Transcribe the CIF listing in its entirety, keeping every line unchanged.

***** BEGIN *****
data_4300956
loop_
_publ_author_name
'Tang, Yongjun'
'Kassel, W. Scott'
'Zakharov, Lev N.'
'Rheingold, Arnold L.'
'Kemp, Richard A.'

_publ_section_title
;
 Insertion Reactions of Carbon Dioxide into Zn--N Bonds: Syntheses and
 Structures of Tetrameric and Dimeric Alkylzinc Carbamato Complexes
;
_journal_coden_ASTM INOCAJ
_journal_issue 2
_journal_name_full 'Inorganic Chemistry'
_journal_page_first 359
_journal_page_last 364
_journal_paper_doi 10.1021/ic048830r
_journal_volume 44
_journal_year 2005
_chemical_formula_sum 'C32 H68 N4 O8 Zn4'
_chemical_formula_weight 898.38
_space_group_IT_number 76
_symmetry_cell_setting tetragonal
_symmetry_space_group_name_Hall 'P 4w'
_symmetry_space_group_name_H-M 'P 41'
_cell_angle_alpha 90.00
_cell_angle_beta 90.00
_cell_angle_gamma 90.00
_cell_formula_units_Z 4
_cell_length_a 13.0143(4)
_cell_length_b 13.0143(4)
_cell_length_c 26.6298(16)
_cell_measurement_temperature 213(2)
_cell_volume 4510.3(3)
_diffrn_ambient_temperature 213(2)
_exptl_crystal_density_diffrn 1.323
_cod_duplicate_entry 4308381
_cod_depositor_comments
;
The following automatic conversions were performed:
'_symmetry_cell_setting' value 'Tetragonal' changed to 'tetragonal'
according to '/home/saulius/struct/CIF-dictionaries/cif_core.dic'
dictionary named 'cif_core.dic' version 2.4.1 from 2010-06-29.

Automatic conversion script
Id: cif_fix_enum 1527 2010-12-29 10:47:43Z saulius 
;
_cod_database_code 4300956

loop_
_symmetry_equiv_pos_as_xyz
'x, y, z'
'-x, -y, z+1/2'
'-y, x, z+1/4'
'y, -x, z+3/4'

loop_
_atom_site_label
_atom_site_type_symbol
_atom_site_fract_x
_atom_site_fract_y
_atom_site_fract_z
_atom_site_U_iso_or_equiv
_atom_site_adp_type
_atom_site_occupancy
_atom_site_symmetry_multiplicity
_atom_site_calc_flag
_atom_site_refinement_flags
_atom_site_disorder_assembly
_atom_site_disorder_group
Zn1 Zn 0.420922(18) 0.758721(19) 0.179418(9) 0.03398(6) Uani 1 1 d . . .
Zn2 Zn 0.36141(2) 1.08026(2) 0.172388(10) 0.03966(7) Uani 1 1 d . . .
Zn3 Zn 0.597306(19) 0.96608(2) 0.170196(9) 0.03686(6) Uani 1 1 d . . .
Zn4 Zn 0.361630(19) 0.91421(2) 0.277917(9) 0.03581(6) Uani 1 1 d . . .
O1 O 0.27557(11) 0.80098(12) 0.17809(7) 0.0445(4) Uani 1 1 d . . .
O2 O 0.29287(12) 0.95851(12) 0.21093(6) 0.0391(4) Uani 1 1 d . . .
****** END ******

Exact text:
data_4300956
loop_
_publ_author_name
'Tang, Yongjun'
'Kassel, W. Scott'
'Zakharov, Lev N.'
'Rheingold, Arnold L.'
'Kemp, Richard A.'

_publ_section_title
;
 Insertion Reactions of Carbon Dioxide into Zn--N Bonds: Syntheses and
 Structures of Tetrameric and Dimeric Alkylzinc Carbamato Complexes
;
_journal_coden_ASTM INOCAJ
_journal_issue 2
_journal_name_full 'Inorganic Chemistry'
_journal_page_first 359
_journal_page_last 364
_journal_paper_doi 10.1021/ic048830r
_journal_volume 44
_journal_year 2005
_chemical_formula_sum 'C32 H68 N4 O8 Zn4'
_chemical_formula_weight 898.38
_space_group_IT_number 76
_symmetry_cell_setting tetragonal
_symmetry_space_group_name_Hall 'P 4w'
_symmetry_space_group_name_H-M 'P 41'
_cell_angle_alpha 90.00
_cell_angle_beta 90.00
_cell_angle_gamma 90.00
_cell_formula_units_Z 4
_cell_length_a 13.0143(4)
_cell_length_b 13.0143(4)
_cell_length_c 26.6298(16)
_cell_measurement_temperature 213(2)
_cell_volume 4510.3(3)
_diffrn_ambient_temperature 213(2)
_exptl_crystal_density_diffrn 1.323
_cod_duplicate_entry 4308381
_cod_depositor_comments
;
The following automatic conversions were performed:
'_symmetry_cell_setting' value 'Tetragonal' changed to 'tetragonal'
according to '/home/saulius/struct/CIF-dictionaries/cif_core.dic'
dictionary named 'cif_core.dic' version 2.4.1 from 2010-06-29.

Automatic conversion script
Id: cif_fix_enum 1527 2010-12-29 10:47:43Z saulius 
;
_cod_database_code 4300956

loop_
_symmetry_equiv_pos_as_xyz
'x, y, z'
'-x, -y, z+1/2'
'-y, x, z+1/4'
'y, -x, z+3/4'

loop_
_atom_site_label
_atom_site_type_symbol
_atom_site_fract_x
_atom_site_fract_y
_atom_site_fract_z
_atom_site_U_iso_or_equiv
_atom_site_adp_type
_atom_site_occupancy
_atom_site_symmetry_multiplicity
_atom_site_calc_flag
_atom_site_refinement_flags
_atom_site_disorder_assembly
_atom_site_disorder_group
Zn1 Zn 0.420922(18) 0.758721(19) 0.179418(9) 0.03398(6) Uani 1 1 d . . .
Zn2 Zn 0.36141(2) 1.08026(2) 0.172388(10) 0.03966(7) Uani 1 1 d . . .
Zn3 Zn 0.597306(19) 0.96608(2) 0.170196(9) 0.03686(6) Uani 1 1 d . . .
Zn4 Zn 0.361630(19) 0.91421(2) 0.277917(9) 0.03581(6) Uani 1 1 d . . .
O1 O 0.27557(11) 0.80098(12) 0.17809(7) 0.0445(4) Uani 1 1 d . . .
O2 O 0.29287(12) 0.95851(12) 0.21093(6) 0.0391(4) Uani 1 1 d . . .